Articles Tagged with illinois nursing homes

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vietnam veteran care

Vietnam Veteran’s Wrongful Death Awarded $7 Million Verdict

A Cook County Circuit Court jury recently awarded $7 million to the family of Patrick Stein, a two-tour Vietnam veteran, suffering from post-traumatic stress disorder (PTSD), after nurses and paramedics failed to keep him safe in an ambulance transfer from St. James-Olympia Fields hospital to the Edward Hines Veterans Affairs (VA) hospital for psychiatric treatment. The 64-year-old Army veteran died in July 2014, after his PTSD confusion resettled and prompted him to exit an ambulance while it was traveling 30 to 35 miles per hours and sustain fatal injuries to his head and body. Prior to his transfer, his concerned family had brought him to the St. James-Olympia Fields emergency room after finding him outside his daughter’s home with a butcher knife clutched to his abdomen. Once Mr. Stein arrived at the hospital though, he did not remember the episode with the knife and continued to present dangerous confusion, prompting his fatal ambulance ride to the VA hospital. The U.S. Department of Veterans Affairs estimates that PTSD afflicts almost 31 percent of Vietnam veterans.

Levin & Perconti attorneys Michael Bonamarte, Margaret Battersby Black and Cari Silverman brought the suit on behalf of Mr. Stein’s family. The attorneys argued that Mr. Stein, given his medical history, should have been carefully monitored by medical staff to protect and prevent him from injuring himself during the transfer. Hospital nurses were also faulted for failing to relay information to the paramedics about his mental state. The clinical impressions of the medical staff at St. James indicated Mr. Stein to exhibit:

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poor elder care

Underfunded Glenshire Nursing Home Continues with “Bad Record”

Steve Levin, founder and senior partner at Levin & Perconti, recently spoke with FOX32 to support the news outlet’s investigative report covering trending problems for Illinois’ nursing homes stemming from a backlog and delay in Medicaid funding. One facility highlighted was Glenshire Nursing Home and Rehabilitation. Levin recently handled a case for the family of 44-year-old Parnell Benjamin who died last October due to neglect.

https://www.youtube.com/watch?v=xipybpXtrOg

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nursing home neglect

Helping Your Loved One Recognize Caregiver Neglect

Our nursing home abuse and neglect team recognizes that placing a loved one in a care facility can be one of the most difficult decisions a family can make. And with the countless reports of abuse and neglect from both for-profit and non-profit sectors of long-term care, it’s no wonder many family members have anxiety about knowing if their loved ones are truly safe and being looked after. While patients with memory diseases (like dementia) or those surviving a debilitating health event (such as stroke) may have a tough time comprehending or speaking out about neglect, many nursing home residents are able to discuss their care concerns with the help of a family member or friend who is willing to listen.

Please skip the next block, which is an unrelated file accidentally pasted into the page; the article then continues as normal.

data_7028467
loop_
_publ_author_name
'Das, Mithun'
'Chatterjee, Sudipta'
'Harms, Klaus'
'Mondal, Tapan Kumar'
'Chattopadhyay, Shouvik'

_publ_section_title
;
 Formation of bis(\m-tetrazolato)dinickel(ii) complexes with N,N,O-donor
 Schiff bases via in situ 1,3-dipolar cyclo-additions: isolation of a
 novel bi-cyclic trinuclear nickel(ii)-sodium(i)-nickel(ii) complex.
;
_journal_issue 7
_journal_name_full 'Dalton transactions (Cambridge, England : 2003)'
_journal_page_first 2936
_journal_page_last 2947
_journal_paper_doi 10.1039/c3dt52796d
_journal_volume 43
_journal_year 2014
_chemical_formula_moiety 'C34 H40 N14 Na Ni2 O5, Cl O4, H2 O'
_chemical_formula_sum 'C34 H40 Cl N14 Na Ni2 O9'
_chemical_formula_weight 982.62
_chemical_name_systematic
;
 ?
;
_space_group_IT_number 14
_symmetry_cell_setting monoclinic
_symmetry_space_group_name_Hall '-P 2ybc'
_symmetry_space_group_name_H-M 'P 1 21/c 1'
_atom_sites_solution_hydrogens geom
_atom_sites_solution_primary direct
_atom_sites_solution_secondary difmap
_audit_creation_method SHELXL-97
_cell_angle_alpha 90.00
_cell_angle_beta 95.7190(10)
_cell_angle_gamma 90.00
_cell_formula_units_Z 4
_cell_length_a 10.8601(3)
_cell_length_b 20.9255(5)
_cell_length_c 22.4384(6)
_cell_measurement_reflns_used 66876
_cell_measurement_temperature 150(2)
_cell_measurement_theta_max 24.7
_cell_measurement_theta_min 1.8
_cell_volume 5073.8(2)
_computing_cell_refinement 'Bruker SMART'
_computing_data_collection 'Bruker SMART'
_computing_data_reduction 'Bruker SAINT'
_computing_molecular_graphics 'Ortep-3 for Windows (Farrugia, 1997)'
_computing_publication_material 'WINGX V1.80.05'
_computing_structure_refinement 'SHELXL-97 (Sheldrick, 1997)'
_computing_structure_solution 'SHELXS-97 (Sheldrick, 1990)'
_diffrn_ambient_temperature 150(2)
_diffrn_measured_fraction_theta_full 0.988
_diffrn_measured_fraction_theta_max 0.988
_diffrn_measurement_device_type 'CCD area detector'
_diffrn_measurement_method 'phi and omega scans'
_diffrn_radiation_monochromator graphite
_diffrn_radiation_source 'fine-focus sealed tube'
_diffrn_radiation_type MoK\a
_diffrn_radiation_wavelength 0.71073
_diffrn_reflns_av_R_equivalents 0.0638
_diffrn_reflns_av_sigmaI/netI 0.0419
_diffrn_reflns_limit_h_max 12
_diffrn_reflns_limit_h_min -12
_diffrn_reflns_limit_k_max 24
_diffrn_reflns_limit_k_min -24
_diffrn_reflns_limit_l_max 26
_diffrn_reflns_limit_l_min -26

Some of the most common forms of nursing home neglect include:

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caregiver neglect

Caregiver Neglect and Abuse May Happen More Often During Holiday Season

With the National Center of Elder Abuse reporting as many as 5 million people affected by elder abuse per year, and more than 95 percent of which go unreported, it remains an understatement to say nursing home abuse and neglect are a growing concern. And during the busy holiday season, when there are not enough employees to take care of the needs of all the residents and care workers become easily distracted with personal activities, the incidences of abuse and neglect will sadly trend upward. It’s an important time of the year for family members and friends of those residing in long term care facilities to frequently check-in and visit with not only our loved ones but also those responsible for caring for them. Make a daily call or weekly stop this month to see that the quality of services is what you expect. Unfortunately, the result may be that many of our elderly relatives are living with care that is substandard and may even be coated with dangerous abuse and neglect symptoms. Recognize these signs provided by the Nursing Home Abuse Center and report any findings or concerns immediately.

Physical Abuse

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nursing home alzheimers

Alzheimer’s Residents More Likely to Wander and Elope

For the estimated 5.5 million Americans who have been diagnosed with Alzheimer’s, a debilitating memory and mental behavior disease – life is not easy. And as these people with one of the most common types of dementia age, 75 percent of them will be admitted to a nursing home by their 80th birthday and become fully dependent on someone else to care for them. Unfortunately, there are too many times when these residents are ignored, abused or tragically lost in a wandering or elopement incident. In fact, the Alzheimer’s Association reports there are close to 2 million cases of elder abuse incidences each year for dementia residents living in community settings such as nursing homes and long-term care facilities. Most long-term care ombudsman will say the true incident rates are likely to be much higher though since abuse can come in many different ways including neglect.

Wandering and elopement represent some of the many behavioral problems triggered by nursing home neglect occurring in residents with the Alzheimer’s and other dementias. In fact, six out of 10 people with dementia will wander and aimlessly move about within the facility or grounds without regard of their personal safety. For a better understanding of this phenomena, the National Council of Certified Dementia Practitioners (NCCDP) has identified several different reasons for wandering in nursing homes as well as the different types of wandering such as environmentally cued wandering, recreational wandering, agitated purposeful wandering, fantasy and reminiscent wandering, and elopement. Elopement is the most dangerous type of wandering and occurs when a patient attempts to completely leave the nursing home and wander outside. Patients are often seriously hurt or killed during this type of wandering.